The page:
Do you speak holiday season?

Published on 20 December 2023 | Categorized in
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Discover the diversity of traditions and celebrations that define the holiday season by exploring our glossary!

Bodhi day

Buddhist celebration observed on December 8 to mark the enlightenment of Siddhartha Gautama, the Buddha. This day commemorates the moment when the Buddha attained spiritual awakening and a deep understanding of the nature of existence. Practitioners meditate, reflect on the Buddha’s teachings, and demonstrate acts of generosity.

St. Lucia’s Day

A Scandinavian celebration on December 13 commemorating the martyrdom of Saint Lucia, a Christian killed by the Romans in 304 AD. The celebration involves designating a young girl embodying Saint Lucia, leading a candlelit procession, symbolizing light in darkness.

Las Posadas

A Mexican celebration from December 16 to 24, retracing Joseph and Mary’s pilgrimage from Nazareth to Bethlehem. It includes a procession where families move from house to house with candles. The celebration involves festivities, Christmas carols, and breaking piñatas. Rooted in Spanish Catholicism, it is also celebrated in Guatemala, Mexico, and the southwestern United States.


An eight-day Jewish celebration honoring the reinauguration of the Second Temple in Jerusalem during the Maccabean Revolt. It begins on the 25th day of Kislev, usually in November or December, with traditional meals, the lighting of the menorah, and eight nights of games and gifts. Families enjoy special dishes like latkes and sufganiyot.


Christian holiday celebrated on December 25 to commemorate the birth of Jesus Christ. It is also observed in many cultures worldwide, even by people of different beliefs. The Christmas period is marked by traditions such as gift exchange, decorating Christmas trees, festive meals, and creating a warm atmosphere.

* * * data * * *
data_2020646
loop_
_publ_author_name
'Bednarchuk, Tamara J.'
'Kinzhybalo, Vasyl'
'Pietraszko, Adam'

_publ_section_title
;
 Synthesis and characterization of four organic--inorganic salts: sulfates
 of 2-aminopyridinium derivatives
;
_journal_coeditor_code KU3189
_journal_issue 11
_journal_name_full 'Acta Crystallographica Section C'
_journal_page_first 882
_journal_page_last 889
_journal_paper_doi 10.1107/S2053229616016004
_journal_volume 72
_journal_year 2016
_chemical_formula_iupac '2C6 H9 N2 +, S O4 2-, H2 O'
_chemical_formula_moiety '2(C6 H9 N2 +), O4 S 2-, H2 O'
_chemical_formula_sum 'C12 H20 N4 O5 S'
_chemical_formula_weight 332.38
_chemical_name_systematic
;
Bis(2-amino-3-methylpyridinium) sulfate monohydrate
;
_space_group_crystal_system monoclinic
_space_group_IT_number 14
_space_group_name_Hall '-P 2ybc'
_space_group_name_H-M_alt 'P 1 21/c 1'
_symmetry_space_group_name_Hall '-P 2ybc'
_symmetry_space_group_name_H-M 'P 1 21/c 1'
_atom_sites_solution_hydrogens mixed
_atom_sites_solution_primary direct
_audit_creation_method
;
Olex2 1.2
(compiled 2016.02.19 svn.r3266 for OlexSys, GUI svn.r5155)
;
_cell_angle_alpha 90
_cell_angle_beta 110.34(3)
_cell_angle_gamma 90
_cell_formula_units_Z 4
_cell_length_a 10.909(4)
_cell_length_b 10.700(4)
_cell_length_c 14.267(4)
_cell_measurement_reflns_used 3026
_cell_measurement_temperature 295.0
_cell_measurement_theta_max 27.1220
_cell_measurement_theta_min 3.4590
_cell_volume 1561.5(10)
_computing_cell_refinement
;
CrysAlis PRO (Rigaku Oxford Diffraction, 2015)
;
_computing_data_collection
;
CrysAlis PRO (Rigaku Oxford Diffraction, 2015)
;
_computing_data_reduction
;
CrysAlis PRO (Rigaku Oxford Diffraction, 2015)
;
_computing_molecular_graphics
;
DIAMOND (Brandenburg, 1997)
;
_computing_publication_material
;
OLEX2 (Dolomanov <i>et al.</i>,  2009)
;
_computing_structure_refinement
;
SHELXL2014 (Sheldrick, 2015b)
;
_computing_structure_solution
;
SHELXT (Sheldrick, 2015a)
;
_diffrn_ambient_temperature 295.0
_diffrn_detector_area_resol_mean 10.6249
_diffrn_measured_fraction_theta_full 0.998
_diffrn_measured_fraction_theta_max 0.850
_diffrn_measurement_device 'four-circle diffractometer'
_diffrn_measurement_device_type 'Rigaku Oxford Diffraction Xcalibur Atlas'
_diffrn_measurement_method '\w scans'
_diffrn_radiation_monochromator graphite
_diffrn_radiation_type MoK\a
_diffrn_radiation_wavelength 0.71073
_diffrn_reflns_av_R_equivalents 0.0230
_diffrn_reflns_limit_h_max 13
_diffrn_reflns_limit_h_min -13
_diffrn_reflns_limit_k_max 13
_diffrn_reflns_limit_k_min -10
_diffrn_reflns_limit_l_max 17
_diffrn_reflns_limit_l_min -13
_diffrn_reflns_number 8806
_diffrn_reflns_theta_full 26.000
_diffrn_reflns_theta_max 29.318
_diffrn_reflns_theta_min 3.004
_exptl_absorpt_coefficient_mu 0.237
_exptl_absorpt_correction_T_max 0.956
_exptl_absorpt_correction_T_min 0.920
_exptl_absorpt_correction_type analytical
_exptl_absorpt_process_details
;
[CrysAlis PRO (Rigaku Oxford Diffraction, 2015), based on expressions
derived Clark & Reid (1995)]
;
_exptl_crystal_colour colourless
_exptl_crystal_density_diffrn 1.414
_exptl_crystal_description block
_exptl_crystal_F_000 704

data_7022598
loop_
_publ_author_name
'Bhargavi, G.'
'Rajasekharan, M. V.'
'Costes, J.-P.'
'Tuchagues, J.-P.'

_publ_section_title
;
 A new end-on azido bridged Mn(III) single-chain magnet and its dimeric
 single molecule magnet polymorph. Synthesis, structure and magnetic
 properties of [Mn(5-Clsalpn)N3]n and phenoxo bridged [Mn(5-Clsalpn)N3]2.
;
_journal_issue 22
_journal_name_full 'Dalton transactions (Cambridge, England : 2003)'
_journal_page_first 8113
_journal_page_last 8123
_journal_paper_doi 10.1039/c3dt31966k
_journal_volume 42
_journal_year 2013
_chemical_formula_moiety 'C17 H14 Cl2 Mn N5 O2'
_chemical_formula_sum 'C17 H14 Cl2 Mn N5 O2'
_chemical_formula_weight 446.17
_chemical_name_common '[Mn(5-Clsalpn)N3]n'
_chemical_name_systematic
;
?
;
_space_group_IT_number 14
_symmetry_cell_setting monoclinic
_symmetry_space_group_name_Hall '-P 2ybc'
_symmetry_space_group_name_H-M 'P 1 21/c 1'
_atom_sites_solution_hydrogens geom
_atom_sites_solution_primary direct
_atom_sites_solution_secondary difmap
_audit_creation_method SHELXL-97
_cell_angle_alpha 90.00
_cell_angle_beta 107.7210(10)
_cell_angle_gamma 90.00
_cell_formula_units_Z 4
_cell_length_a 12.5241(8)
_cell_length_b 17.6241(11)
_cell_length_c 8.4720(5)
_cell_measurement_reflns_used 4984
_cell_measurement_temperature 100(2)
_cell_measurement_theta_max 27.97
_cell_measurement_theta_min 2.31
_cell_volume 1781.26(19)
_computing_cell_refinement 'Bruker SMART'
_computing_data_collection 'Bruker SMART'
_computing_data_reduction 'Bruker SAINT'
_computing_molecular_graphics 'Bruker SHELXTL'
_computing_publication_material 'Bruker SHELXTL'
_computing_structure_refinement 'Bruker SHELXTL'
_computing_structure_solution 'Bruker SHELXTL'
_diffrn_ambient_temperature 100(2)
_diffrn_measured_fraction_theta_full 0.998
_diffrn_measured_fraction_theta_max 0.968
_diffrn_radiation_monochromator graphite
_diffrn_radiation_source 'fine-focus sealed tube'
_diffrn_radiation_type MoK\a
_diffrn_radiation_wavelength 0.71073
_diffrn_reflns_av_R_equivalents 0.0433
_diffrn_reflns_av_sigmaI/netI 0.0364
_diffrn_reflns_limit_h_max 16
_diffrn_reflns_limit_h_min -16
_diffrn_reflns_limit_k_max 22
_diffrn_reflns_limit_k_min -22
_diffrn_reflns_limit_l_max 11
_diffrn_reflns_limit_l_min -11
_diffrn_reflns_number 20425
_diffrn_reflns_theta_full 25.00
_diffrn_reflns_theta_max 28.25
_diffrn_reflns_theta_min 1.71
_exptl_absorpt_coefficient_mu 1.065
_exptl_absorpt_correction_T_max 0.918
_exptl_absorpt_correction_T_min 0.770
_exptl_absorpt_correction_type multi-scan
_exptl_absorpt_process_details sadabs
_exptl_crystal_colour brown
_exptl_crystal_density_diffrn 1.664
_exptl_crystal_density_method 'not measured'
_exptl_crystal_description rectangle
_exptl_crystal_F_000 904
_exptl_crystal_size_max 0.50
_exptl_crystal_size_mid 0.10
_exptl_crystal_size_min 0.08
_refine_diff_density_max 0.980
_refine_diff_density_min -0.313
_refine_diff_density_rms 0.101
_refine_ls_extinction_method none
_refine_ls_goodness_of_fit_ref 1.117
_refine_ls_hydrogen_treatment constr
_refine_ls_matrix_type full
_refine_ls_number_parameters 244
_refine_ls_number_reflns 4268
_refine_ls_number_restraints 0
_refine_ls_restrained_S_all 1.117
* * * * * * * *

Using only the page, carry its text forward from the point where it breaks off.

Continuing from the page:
New Year’s Eve

Celebrated on December 31 in the Gregorian calendar, marks the beginning of the new year. Worldwide, festivities vary: in Spain, families eat twelve grapes at midnight to attract good luck. In Brazil, people wear white and go to the beach to make wishes to the goddess of water, Lemanjá. In the Philippines, people wear polka dots and eat round fruits for good luck. New Year’s traditions are endless and reflect cultural diversity and wishes for prosperity in the new year


Created by Maulana Karenga in 1966, this week-long celebration spans from December 26 to January 1. It honors African heritage in African-American culture, emphasizing principles like self-determination, unity, collective work, and others. Families light the Kinara, participate in cultural activities, and the week concludes with a feast and gift exchange.


Japan’s New Year’s Eve celebration on December 31 with traditional dishes like Toshi Koshi soba and the sound of temple bells ringing 108 times to symbolize the elimination of human desires. Houses are decorated with a sacred Shinto rope. Omisoka focuses on purification and a new beginning, symbolized by house cleaning, ritual baths, and debt repayment, before relaxing with friends and family in the last hours of the year.

Lunar New Year

Celebration marking the beginning of the Chinese lunar calendar, usually occurring between January 21 and February 20. Each year is associated with one of the 12 animals of the Chinese zodiac. Festivities include fireworks, parades, performances, and conclude with a lantern festival. Families gather to share meals during which money is given to children in lucky red envelopes.


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